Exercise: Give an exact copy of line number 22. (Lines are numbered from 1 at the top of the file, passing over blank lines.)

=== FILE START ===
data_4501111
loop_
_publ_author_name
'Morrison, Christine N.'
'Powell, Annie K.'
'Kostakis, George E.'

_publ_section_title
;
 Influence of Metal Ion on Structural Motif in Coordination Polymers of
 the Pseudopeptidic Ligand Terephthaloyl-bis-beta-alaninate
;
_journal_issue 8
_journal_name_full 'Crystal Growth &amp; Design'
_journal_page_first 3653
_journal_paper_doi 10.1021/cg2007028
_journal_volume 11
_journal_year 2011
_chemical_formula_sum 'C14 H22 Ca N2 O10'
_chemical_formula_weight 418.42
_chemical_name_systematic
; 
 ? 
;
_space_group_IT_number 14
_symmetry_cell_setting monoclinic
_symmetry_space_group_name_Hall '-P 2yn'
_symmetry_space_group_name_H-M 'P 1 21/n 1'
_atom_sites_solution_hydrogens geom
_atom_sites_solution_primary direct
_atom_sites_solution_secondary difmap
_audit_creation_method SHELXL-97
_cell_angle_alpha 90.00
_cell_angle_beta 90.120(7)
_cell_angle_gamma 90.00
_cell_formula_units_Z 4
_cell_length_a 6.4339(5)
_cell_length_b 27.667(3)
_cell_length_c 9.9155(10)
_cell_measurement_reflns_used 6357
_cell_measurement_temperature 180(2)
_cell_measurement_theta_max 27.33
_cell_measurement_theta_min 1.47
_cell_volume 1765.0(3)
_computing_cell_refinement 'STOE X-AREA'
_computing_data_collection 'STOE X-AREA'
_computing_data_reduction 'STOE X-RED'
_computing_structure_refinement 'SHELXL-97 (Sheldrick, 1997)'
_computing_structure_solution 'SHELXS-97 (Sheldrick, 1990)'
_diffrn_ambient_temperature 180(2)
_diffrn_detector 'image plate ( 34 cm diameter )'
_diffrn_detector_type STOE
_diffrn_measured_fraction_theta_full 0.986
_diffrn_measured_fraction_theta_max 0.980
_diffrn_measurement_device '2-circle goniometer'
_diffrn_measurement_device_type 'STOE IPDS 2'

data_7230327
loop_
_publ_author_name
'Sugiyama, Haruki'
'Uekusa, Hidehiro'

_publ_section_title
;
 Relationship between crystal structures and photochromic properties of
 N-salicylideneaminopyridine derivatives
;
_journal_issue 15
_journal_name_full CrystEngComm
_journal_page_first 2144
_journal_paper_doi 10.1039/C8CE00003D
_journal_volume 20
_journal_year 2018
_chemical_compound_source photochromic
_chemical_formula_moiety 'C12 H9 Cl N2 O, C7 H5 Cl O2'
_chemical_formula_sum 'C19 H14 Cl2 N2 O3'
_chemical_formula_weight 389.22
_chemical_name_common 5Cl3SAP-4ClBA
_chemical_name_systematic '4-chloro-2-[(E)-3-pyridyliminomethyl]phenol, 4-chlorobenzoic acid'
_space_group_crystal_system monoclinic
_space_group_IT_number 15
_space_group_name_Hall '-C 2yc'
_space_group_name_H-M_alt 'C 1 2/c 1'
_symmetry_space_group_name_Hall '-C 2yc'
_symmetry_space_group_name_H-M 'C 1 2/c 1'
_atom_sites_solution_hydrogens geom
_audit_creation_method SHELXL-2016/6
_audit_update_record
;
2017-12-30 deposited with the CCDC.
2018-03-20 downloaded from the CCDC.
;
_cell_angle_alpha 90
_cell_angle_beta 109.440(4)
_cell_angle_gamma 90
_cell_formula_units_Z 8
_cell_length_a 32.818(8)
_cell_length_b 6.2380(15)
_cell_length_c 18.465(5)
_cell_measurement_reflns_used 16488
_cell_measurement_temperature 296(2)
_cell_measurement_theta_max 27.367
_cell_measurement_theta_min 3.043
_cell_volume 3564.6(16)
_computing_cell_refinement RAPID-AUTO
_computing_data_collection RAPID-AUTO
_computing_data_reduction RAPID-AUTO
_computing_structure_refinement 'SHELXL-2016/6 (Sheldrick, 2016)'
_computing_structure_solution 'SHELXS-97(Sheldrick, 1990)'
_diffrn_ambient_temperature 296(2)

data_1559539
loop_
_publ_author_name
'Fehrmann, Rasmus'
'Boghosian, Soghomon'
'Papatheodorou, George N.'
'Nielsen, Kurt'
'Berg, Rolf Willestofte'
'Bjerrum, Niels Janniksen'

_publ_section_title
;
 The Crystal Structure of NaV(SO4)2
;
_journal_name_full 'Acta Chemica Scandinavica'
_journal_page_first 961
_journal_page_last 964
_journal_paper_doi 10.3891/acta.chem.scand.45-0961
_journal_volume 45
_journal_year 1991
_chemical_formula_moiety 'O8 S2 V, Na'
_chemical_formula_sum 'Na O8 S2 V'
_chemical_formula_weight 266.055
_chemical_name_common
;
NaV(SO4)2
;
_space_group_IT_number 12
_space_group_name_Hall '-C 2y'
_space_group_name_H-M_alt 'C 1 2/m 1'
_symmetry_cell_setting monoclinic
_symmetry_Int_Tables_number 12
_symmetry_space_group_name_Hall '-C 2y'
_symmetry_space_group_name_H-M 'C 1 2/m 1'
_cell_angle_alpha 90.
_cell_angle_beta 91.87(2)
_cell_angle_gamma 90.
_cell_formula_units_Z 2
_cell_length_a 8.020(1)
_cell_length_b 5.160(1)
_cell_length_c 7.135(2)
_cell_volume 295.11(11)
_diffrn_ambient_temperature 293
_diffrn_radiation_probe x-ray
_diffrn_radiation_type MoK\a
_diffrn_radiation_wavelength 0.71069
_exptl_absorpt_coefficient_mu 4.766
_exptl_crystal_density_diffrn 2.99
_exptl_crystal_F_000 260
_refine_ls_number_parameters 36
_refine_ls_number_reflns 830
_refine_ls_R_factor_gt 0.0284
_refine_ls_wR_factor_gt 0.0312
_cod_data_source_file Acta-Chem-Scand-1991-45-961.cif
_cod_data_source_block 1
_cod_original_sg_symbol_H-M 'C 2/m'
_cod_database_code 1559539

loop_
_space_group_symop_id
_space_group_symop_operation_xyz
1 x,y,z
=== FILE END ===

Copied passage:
 ? 